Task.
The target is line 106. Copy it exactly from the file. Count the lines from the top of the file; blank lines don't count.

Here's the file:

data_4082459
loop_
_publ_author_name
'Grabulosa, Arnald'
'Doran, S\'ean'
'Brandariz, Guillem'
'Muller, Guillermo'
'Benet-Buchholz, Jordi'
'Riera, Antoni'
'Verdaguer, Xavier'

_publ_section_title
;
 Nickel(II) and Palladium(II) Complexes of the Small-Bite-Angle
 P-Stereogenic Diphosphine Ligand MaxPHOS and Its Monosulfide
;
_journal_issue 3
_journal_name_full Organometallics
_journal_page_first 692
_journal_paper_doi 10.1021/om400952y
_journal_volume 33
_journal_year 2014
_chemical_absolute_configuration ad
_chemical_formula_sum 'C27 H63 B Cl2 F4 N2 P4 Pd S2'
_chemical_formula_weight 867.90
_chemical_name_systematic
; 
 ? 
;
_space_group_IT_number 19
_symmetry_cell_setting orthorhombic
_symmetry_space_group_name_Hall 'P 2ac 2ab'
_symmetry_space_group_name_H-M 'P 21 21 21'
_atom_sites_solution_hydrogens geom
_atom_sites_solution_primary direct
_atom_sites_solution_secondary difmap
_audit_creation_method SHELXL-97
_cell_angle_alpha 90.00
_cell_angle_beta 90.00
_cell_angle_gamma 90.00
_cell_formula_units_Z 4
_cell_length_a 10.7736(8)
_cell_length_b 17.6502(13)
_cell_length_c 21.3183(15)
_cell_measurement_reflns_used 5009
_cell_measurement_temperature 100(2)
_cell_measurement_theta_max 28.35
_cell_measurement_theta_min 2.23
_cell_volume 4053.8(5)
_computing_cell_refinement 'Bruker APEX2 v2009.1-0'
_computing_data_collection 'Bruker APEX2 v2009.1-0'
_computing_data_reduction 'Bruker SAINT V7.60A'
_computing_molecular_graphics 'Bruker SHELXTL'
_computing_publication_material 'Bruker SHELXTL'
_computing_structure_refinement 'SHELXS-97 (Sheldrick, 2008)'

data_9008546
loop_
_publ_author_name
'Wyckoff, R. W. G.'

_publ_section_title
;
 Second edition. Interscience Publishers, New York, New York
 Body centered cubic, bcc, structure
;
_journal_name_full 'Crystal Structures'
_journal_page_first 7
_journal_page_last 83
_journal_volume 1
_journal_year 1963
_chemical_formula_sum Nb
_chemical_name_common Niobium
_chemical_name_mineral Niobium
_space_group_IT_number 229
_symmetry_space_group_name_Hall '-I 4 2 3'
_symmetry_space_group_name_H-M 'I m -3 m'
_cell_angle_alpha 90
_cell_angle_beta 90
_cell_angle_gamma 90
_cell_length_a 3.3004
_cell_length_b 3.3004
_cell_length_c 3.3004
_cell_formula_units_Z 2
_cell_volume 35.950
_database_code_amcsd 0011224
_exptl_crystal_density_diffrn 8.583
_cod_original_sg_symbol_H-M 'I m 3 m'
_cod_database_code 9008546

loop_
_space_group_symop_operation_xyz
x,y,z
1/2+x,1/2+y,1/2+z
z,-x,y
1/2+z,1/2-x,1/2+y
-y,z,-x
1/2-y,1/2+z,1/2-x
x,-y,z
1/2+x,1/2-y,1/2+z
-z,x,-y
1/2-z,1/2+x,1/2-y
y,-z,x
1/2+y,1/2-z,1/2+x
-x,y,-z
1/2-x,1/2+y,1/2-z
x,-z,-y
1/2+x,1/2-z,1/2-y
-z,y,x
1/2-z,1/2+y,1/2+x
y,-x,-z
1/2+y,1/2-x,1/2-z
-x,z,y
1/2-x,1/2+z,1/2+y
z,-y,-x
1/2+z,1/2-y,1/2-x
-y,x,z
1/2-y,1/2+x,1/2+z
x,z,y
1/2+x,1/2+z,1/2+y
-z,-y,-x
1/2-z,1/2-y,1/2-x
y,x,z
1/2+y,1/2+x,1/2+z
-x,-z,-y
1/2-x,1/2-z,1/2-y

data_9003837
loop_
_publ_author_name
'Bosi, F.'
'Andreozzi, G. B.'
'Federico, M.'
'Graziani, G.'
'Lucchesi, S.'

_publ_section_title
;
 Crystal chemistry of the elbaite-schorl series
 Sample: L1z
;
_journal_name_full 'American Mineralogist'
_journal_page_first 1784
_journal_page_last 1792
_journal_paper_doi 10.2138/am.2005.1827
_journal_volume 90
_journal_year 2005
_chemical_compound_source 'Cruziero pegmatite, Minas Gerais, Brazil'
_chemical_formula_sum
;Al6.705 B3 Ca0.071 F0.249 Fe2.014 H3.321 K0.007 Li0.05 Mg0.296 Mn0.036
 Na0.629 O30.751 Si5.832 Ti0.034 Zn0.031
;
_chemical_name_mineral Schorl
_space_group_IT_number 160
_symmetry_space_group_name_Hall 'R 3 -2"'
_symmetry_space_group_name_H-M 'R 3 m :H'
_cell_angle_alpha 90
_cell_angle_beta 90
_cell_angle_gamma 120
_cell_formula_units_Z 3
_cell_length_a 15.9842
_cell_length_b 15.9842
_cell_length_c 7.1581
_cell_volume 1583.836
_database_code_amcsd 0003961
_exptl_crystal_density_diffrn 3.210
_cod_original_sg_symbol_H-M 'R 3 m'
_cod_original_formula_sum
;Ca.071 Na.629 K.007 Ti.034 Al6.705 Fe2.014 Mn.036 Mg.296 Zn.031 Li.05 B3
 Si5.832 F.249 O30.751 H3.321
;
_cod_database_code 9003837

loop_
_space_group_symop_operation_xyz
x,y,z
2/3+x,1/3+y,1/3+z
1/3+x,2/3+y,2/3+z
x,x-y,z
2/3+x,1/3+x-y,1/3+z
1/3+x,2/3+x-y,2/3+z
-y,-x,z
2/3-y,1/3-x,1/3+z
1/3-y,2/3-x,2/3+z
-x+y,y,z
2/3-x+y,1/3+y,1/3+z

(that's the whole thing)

1/2-z,1/2+y,1/2+x